Summary: A study in the book of Numbers 12: 1 – 16
Numbers 12: 1 – 16
Why her and not him?
12 Then Miriam and Aaron spoke against Moses because of the Ethiopian woman whom he had married; for he had married an Ethiopian woman. 2 So they said, “Has the LORD indeed spoken only through Moses? Has He not spoken through us also?” And the LORD heard it. 3 (Now the man Moses was very humble, more than all men who were on the face of the earth.) 4 Suddenly the LORD said to Moses, Aaron, and Miriam, “Come out, you three, to the tabernacle of meeting!” So the three came out. 5 Then the LORD came down in the pillar of cloud and stood in the door of the tabernacle, and called Aaron and Miriam. And they both went forward. 6 Then He said, “Hear now My words: If there is a prophet among you, I, the LORD, make Myself known to him in a vision; I speak to him in a dream. 7 Not so with My servant Moses; He is faithful in all My house. 8 I speak with him face to face, even plainly, and not in dark sayings; And he sees the form of the LORD. Why then were you not afraid to speak against My servant Moses?” 9 So the anger of the LORD was aroused against them, and He departed. 10 And when the cloud departed from above the tabernacle, suddenly Miriam became leprous, as white as snow. Then Aaron turned toward Miriam, and there she was, a leper. 11 So Aaron said to Moses, “Oh, my lord! Please do not lay this sin on us, in which we have done foolishly and in which we have sinned. 12 please do not let her be as one dead, whose flesh is half consumed when he comes out of his mother’s womb!” 13 So Moses cried out to the LORD, saying, “Please heal her, O God, I pray!” 14 Then the LORD said to Moses, “If her father had but spit in her face, would she not be shamed seven days? Let her be shut out of the camp seven days, and afterward she may be received again.” 15 So Miriam was shut out of the camp seven days, and the people did not journey till Miriam was brought in again. 16 And afterward the people moved from Hazeroth and camped in the Wilderness of Paran.
We all grew up watching the teacher’s pet get the most attention. In the various places we come into direct contact with we see people compete to warm up to the person in charge at a level that is sickening. Favoritism shown in all categories of life not only impacts our sense of fairness, it creates inequality in responsibility. Worse, it can breed resentment and lead to serious consequences. What should a person do when someone else seems to be the favorite?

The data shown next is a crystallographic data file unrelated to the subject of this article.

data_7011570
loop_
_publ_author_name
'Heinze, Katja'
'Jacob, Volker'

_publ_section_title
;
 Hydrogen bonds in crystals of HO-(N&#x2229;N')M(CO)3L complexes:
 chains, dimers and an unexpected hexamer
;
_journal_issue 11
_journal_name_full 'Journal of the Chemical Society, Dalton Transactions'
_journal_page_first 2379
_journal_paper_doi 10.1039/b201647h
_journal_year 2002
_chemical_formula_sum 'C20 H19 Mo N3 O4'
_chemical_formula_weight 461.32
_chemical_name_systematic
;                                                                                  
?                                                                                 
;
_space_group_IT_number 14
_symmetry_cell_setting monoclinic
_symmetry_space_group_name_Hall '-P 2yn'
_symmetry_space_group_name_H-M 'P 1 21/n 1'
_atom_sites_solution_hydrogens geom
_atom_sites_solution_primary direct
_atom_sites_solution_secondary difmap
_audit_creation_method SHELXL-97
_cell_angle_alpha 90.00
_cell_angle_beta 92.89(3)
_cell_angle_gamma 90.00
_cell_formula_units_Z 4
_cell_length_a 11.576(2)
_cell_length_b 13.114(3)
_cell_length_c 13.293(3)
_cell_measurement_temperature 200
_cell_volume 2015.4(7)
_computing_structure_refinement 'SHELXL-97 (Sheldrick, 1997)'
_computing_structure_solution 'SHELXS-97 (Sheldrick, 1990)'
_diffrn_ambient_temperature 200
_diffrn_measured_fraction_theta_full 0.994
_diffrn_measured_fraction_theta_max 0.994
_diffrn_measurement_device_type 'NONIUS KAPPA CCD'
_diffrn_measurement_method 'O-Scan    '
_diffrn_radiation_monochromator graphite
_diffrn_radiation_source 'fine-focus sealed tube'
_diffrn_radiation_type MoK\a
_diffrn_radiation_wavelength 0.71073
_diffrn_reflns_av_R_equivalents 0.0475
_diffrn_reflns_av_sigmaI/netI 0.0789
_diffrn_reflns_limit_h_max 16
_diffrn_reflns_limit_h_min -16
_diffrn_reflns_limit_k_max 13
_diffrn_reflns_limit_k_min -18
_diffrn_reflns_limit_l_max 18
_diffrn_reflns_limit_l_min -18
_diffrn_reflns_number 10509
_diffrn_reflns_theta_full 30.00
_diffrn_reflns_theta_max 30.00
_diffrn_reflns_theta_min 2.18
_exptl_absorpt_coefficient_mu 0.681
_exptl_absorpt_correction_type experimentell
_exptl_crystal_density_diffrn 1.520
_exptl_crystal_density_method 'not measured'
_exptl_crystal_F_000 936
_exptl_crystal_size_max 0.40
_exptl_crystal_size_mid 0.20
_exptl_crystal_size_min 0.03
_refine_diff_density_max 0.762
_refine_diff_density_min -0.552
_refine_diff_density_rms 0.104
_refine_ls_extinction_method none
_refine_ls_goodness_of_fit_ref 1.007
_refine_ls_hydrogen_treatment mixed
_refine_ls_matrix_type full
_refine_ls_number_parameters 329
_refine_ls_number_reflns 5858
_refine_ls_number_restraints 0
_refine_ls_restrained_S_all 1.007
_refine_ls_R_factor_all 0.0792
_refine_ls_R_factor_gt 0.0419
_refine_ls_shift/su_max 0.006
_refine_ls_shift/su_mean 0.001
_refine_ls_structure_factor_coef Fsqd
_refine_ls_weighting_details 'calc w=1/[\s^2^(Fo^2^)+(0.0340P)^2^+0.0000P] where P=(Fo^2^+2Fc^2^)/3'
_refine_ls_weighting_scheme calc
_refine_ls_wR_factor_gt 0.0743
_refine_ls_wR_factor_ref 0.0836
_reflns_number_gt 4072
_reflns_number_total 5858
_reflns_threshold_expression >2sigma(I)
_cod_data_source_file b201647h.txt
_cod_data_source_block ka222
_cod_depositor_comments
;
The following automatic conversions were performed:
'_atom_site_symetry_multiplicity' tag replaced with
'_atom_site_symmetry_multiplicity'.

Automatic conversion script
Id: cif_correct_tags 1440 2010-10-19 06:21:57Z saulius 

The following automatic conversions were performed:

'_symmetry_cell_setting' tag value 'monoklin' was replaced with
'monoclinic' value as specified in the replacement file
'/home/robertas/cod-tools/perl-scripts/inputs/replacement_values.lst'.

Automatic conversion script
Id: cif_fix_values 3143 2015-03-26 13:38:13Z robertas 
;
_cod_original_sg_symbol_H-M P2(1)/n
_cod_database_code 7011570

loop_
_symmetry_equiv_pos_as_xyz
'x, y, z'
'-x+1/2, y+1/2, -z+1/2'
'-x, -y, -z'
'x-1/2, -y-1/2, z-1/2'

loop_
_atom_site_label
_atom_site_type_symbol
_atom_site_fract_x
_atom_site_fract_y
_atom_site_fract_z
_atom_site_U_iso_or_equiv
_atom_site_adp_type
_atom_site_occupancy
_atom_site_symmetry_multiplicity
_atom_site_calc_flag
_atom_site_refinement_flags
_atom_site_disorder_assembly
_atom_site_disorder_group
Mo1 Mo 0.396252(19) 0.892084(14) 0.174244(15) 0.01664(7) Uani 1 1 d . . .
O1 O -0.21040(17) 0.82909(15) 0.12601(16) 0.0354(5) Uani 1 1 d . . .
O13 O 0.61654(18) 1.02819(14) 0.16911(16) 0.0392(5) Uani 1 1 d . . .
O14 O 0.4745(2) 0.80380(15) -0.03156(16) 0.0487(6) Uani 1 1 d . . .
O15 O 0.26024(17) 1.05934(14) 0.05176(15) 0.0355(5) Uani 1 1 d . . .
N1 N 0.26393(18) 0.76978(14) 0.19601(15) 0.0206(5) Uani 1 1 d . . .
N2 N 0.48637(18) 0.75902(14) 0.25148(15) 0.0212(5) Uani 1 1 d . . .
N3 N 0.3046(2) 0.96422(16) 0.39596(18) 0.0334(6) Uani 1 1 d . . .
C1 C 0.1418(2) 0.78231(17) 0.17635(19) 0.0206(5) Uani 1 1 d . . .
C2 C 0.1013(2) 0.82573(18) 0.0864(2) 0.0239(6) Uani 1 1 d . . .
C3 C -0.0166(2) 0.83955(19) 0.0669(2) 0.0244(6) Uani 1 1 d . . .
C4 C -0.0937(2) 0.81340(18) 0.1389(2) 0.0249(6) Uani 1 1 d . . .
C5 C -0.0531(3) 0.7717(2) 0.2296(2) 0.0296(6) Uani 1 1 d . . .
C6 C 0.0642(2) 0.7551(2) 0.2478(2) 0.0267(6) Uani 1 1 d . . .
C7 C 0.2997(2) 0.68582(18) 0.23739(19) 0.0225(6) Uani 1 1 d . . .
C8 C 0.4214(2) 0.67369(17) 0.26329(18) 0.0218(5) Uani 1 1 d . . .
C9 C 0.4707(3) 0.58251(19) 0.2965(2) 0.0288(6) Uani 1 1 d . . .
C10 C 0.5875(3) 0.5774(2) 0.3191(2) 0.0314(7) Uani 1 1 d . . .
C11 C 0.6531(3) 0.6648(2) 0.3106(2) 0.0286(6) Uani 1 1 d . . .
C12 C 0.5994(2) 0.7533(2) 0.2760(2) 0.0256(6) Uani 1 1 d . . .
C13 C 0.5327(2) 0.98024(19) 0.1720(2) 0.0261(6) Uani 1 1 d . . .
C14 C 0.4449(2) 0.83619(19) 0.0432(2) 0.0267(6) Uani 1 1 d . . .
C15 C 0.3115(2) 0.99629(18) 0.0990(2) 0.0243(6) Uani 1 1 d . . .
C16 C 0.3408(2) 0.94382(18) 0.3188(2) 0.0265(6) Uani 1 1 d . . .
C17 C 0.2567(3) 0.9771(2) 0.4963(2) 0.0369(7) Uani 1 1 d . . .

To understand the best way to handle this kind of situation, we need to gain some perspective on the culture in which we live. An office, a school, a church, or other facility is filled with social relationships, but these connections are not the reason the place exists. The primary purpose of a business or a non-profit church is to advance the mission of the organization. Although we do want people to get along, we don’t want our workplace relationships to become so overwhelming that they derail the company.
While this may sound obvious, it’s completely unlike the rest of our lives. We pick our friends and partners based on mutual interests and compatibilities. We choose our neighborhoods and our preferred form of entertainment based on our own culture and experience. If you meet a group of friends at a party, you are all there because you like each other. But if you join a group of colleagues at work and sadly at church, you are not necessarily friends. You are not a ‘family even though you are supposed to be.’ In the work place people are a team whose members have been carefully selected to have the right skills and the right attitude to make the organization a success.
It might seem like having close relationships at the office is inescapable. We are social creatures, and we like to make connections. In church life we are described as being part of the body of Christ Jesus. So, part of having friendships in our lives is helping people, doing favors, and listening when others need our support. These are all positive aspects of healthy relationships.
However, friendships formed in the various places can spill over into responsibilities. We may have to start to cover for people who are struggling, or we might expect special treatment in the office in exchange for the personal relationship we have developed. This problem becomes even more challenging when the relationship is between a person in a leadership position and an employee or a person in a group. In the church some people do all they can to win the approval and acceptance of the Pastor? They offer no benefit to the rest of the body of Christ but since the Pastor really likes them they get special preference. This is when favoritism is most pronounced and most frustrating to other people.